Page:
Mat­soai de­fies odds To re­alise dream

Lesotho Times - - Feature - ‘Man­toetse Maama

THIRTY-EIGHT-YEAR-OLD Lehlo­honolo Mat­soai looks pen­sive as he re­calls his “dark­est days yet” while work­ing in the jun­gles of Lim­popo Prov­ince in South Africa in 2007.

Now an en­tre­pre­neur op­er­at­ing a mod­est car­pen­try and con­struc­tion business in Maseru, Mr Mat­soai says he is only alive to­day “through the Grace of God” fol­low­ing his trau­matic ex­pe­ri­ence in Lim­popo where he — and 15 fel­low Ba­sotho — were con­stantly in dan­ger of be­ing at­tacked by wild an­i­mals and get­ting ar­rested and deported by the po­lice for work­ing in South Africa with­out the re­quired doc­u­men­ta­tion.

Yet, it is a story of in­spi­ra­tion and re­silience and a clear tes­ti­mony that with de­ter­mi­na­tion and faith in God, any­thing is pos­si­ble in life.

“I dropped out of school in 1991 while I was in Form A due to fi­nan­cial prob­lems. I am the last born in a fam­ily of eight chil­dren but, un­for­tu­nately, after en­rolling at Itekeng High School, my fa­ther had to re­tire,” Mr Mat­soai, who lives in Lower Thamae, told the Le­sotho Times this week.

“He was the only one pro­vid­ing for the fam­ily, so there was no more money for me to con­tinue with my ed­u­ca­tion.”

Leav­ing school so early meant Mr Mat­soai would not re­alise his pro­fes­sional dream.

“I had al­ways wanted to be ei­ther a doc­tor or sol­dier, so drop­ping out of school meant I would not be able to re­alise any of my dreams,” he said.

“How­ever, I never lost hope that God would pro­vide the mir­a­cle that was go­ing to change my life for the bet­ter. And this mir­a­cle came one day in 1999 when I heard an an­nounce­ment on ra­dio that Nt­lafatso Skills Train­ing Cen­tre (NSTC) in Mo­hale’s Hoek was invit­ing young Ba­sotho with Pri­mary School Leav­ing Ex­am­i­na­tion (PSLE) cer­tifi­cates to ap­ply and train as car­pen­ters and other cour­ses.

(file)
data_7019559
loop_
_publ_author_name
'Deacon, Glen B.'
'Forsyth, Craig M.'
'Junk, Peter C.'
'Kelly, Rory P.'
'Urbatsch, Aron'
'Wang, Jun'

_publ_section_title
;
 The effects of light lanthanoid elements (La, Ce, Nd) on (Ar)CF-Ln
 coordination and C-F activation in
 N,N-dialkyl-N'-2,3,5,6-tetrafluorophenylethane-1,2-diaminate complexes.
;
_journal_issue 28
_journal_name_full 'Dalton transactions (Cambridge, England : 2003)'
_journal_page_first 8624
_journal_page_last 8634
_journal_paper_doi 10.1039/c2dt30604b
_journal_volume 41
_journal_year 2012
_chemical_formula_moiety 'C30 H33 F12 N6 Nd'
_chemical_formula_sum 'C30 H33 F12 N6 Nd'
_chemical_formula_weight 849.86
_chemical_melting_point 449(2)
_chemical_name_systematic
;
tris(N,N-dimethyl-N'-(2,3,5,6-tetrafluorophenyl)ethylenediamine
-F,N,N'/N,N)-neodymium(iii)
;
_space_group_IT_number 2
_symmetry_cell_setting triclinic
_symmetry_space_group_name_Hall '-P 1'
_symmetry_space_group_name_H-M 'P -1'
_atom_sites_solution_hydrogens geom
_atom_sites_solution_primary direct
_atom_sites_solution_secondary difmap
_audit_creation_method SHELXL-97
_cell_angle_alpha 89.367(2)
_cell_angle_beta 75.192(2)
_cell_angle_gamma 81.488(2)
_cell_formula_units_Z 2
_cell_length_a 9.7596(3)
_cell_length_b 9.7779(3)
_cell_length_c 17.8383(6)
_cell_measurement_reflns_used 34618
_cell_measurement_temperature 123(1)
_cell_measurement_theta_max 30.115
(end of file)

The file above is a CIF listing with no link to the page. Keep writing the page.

“I was do­ing some gar­den­ing at the time here at home in Lower Thamae when I heard the an­nounce­ment, so I ap­plied and got a place. The lucky bit was the col­lege was of­fer­ing the train­ing free of charge.

“I started my three-month train­ing in Septem­ber 1999 and per­formed so well that our teacher would ask me to ex­plain some of the things that were a bit dif­fi­cult to my col­leagues.

“I en­joyed be­ing at the train­ing cen­tre so much that I even for­got about my dream of be­ing a doc­tor or sol­dier.

“After I grad­u­ated in De­cem­ber 1999 with a Cer­tifi­cate in Car­pen­try, I was lucky to find a tem­po­rary job with a cer­tain con­struc­tion company where I stayed for six months. Af­ter­wards, I would get tem­po­rary jobs, which en­abled me to sur­vive.”

Mr Mat­soai added that dur­ing a SMART Part­ner­ship sem­i­nar held at ‘Man­thabiseng Con­ven­tion Cen­tre in 2007, he heard about a South African con­struc­tion company look­ing for Ba­sotho car­pen­ters and builders.

“The company needed the peo­ple to go and work at its Re­con­struc­tion and De­vel­op­ment Pro­gramme (RDP) project in Lim­popo. There were 16 of us who got of­fers to go to Lim­popo, and we were promised a monthly salary of M3 500 each, as well as free food and ac­com­mo­da­tion.

“Lit­tle did we know that we were mak­ing the big­gest mis­takes of our lives by tak­ing up that job of­fer.

“I re­mem­ber pack­ing my bags and cal­cu­lat­ing what I would do with my M3 500, and I soon re­alised that all 16 of us had sim­i­lar am­bi­tions of bet­ter­ing our lives with the money.

“After meet­ing with the boss in Pi­eters­burg, he promised to follow us to Lim­popo where he said he would give us our work per­mits, but the man never showed up.

“Also while we were in Pi­eters­burg, we saw the driver who was tak­ing us to Lim­popo, buy­ing a 25 kilo­gramme bag of maize-meal, two cab­bages, four cans of fish, one tray of eggs and a 750 ml bot­tle of cook­ing oil.

“We thought the driver was buy­ing his own gro­cery but to our sur­prise, this was meant for our group as well as dozens more who were al­ready at the con­struc­tion site.